They live in swanky houses, drive hot rods and enjoy the good life. For them, post office savings schemes are passé; they would rather throw in their lot in the topsy-turvy world of the stock market.
We are talking about the financial creamy layer, which includes 8.87 lakh people earning more than Rs10 lakh a year, that is riding high on the 9% growth rate that India is enjoying. But before we get too heady, here’s a reality check. India’s population is above one billion, according to the latest census, and out of that, only 0.3% of salaried people earn that kind of money. And most of these high-wage earners—82%—live in big cities.
In fact, according to India Invest Incomes and Savings Survey 2007 by IIMS Dataworks, a Noida-based retail finance research firm, the high-disposable-income group from the big metros has radically different saving behaviour compared with people who live in India’s villages.
“With the Indian economy growing at a rapid pace, the incomes of the salaried urban class has increased multiple times,” says B. Gopkumar, senior vice-president of financial planning group, Kotak Securities Ltd. “Their savings habits differ from their rural counterparts because they have a better knowledge of the stock markets and tend to invest more in equities and mutual funds.”
The IIMS survey states that 50% of the urban rich invest in mutual funds and 35% in equities and postal savings are less attractive to this group. “However, most are keeping their powder dry for the moment, as fewer than 10% of investors in either case have definitely decided to increase their holdings in mutual funds and equities during the coming year,” the IIMS report states. In contrast, nearly 36% of the rural rich still prefer to invest in gold and about 18% in post office schemes.
“Investment in postal savings by urban affluent class has reduced considerably,” says Himanshu Kohli, founder director of Client Associates, a Gurgaon-based financial planning company, which also has offices in Mumbai and Bangalore. “Most of our high-networth clients live in urban cities. They actively invest in equities and mutual funds because recent double-digit returns from equity markets have made postal savings less popular among this group.”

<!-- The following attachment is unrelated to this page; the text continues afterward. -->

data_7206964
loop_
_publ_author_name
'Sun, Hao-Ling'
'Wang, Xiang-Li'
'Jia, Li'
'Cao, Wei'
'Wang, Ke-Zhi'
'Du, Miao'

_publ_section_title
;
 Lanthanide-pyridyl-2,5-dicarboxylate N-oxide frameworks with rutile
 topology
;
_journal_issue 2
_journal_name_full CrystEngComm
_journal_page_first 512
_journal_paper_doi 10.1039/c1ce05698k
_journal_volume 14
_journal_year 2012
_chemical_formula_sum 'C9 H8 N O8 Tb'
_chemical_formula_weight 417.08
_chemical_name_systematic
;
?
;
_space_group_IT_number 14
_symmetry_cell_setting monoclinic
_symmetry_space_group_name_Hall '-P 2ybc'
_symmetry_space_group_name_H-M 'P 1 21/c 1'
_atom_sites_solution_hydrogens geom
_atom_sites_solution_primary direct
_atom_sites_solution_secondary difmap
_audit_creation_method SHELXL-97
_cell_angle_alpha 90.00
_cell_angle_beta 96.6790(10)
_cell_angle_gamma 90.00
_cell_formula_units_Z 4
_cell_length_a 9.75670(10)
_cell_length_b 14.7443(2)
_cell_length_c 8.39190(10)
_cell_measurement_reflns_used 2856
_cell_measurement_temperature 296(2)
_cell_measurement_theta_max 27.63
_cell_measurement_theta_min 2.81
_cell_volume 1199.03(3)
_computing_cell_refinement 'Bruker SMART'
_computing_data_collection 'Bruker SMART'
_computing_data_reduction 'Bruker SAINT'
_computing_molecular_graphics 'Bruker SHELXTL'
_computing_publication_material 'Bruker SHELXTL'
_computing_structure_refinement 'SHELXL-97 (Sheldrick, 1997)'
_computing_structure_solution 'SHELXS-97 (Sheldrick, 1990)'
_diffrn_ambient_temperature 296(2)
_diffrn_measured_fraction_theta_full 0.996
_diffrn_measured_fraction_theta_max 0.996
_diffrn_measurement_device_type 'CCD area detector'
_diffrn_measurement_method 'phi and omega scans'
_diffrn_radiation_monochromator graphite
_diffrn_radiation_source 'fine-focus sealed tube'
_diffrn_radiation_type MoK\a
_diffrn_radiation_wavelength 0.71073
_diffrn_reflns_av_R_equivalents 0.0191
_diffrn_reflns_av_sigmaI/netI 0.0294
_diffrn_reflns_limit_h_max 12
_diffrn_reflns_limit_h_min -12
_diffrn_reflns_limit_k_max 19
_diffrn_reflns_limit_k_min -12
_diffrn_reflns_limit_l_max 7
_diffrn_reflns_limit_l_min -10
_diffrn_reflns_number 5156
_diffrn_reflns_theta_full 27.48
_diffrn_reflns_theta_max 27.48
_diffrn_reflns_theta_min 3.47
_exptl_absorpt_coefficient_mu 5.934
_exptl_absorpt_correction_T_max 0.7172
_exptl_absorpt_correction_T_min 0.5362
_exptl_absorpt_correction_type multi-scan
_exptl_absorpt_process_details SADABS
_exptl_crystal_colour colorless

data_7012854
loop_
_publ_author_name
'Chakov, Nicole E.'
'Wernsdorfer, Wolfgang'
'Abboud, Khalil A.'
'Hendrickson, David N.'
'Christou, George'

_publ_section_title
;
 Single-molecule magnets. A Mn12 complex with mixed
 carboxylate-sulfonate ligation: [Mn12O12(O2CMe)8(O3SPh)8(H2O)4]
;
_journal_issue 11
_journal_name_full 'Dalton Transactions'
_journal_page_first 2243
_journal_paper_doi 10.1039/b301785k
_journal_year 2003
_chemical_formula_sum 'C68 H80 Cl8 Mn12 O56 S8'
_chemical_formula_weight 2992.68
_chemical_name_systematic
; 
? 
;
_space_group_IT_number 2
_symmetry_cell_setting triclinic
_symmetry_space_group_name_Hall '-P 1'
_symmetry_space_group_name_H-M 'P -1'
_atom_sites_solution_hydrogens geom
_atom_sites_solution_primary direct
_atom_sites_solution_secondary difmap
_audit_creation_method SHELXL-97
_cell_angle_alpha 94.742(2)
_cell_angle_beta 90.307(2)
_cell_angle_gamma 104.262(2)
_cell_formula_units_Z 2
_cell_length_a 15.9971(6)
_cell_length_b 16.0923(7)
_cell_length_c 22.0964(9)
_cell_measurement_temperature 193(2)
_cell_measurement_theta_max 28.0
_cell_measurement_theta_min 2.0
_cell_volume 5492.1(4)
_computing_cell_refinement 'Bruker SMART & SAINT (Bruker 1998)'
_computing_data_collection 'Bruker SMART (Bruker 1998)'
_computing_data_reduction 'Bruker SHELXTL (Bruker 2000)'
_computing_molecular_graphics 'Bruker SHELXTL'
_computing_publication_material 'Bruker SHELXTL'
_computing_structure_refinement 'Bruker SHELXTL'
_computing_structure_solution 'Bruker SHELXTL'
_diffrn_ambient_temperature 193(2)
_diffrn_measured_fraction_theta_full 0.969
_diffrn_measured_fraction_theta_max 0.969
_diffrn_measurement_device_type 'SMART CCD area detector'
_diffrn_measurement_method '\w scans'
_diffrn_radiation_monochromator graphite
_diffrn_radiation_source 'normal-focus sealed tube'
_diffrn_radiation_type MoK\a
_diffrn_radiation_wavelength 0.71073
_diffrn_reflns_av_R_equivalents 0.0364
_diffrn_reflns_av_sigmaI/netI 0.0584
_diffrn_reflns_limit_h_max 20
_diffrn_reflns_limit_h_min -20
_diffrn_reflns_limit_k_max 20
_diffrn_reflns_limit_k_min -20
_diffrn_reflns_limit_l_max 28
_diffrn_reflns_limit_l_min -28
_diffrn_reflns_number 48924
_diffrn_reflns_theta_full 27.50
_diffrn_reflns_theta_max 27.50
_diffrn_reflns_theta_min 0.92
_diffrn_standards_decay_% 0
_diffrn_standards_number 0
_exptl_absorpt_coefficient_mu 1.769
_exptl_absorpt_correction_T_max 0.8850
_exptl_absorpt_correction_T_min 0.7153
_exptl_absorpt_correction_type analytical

Conspicuous consumption: With the economy growing at a rapid pace, there has been a steady rise in the disposable incomes of the urban rich. Their savings behaviour is different from those who live in the villages. Mint photo by Madhu Kapparath
Tejinder Kaur, a 26-year-old New Delhi-based chartered accountant, agrees. “I used to invest in postal savings but have now started investing in funds and equities given their high returns,” he says.
Far from metro cities, Anurag Garg, an Aligarh, Uttar Pradesh-based businessman, says he doesn’t invest in markets or any other saving schemes. “My business can give me more returns than any of the saving instruments,” he says. “Moreover, I don’t have much knowledge about the markets to invest in equities or mutual funds.”
This goes to suggest that wealth managers have, so far, not been able to reach out to the rich class of small cities. Given the large base of rich customers in those smaller towns, they soon plan to tap this market. “We are planning aggressively to reach out to them,” says Kotak Securities’s Gopkumar. “They have a lot of potential customers who can increase our business manifold.”
The IIMS report says perceived risk in equity investment is the largest deterrent to potential investors. More than 50% of the non-investors say they are averse to the risk associated with equities. In addition, 47% of the high-income group say the market is too volatile and that they would like to invest should it settle down and achieves some kind of stability.
There is one common ground for these two classes of investors—urban and rural. They both understand the importance of protecting their wealth and have taken good insurance cover. The survey states that more than 91% have life insurance policies. In addition, almost all members of the group have bank accounts but it’s not a popular choice because of low interest rates. “I took out a life insurance policy and opened a bank account because they are indispensable part of your life,” Garg says. “You need a bank account to keep a tab on your day-to-day finances, while life insurance protects the future of your family.”
So, while the number of high-income people has increased exponentially both in urban and rural India, the risk-averse psyche of most Indians has been a damper on long-term investment schemes such as mutual funds and equities.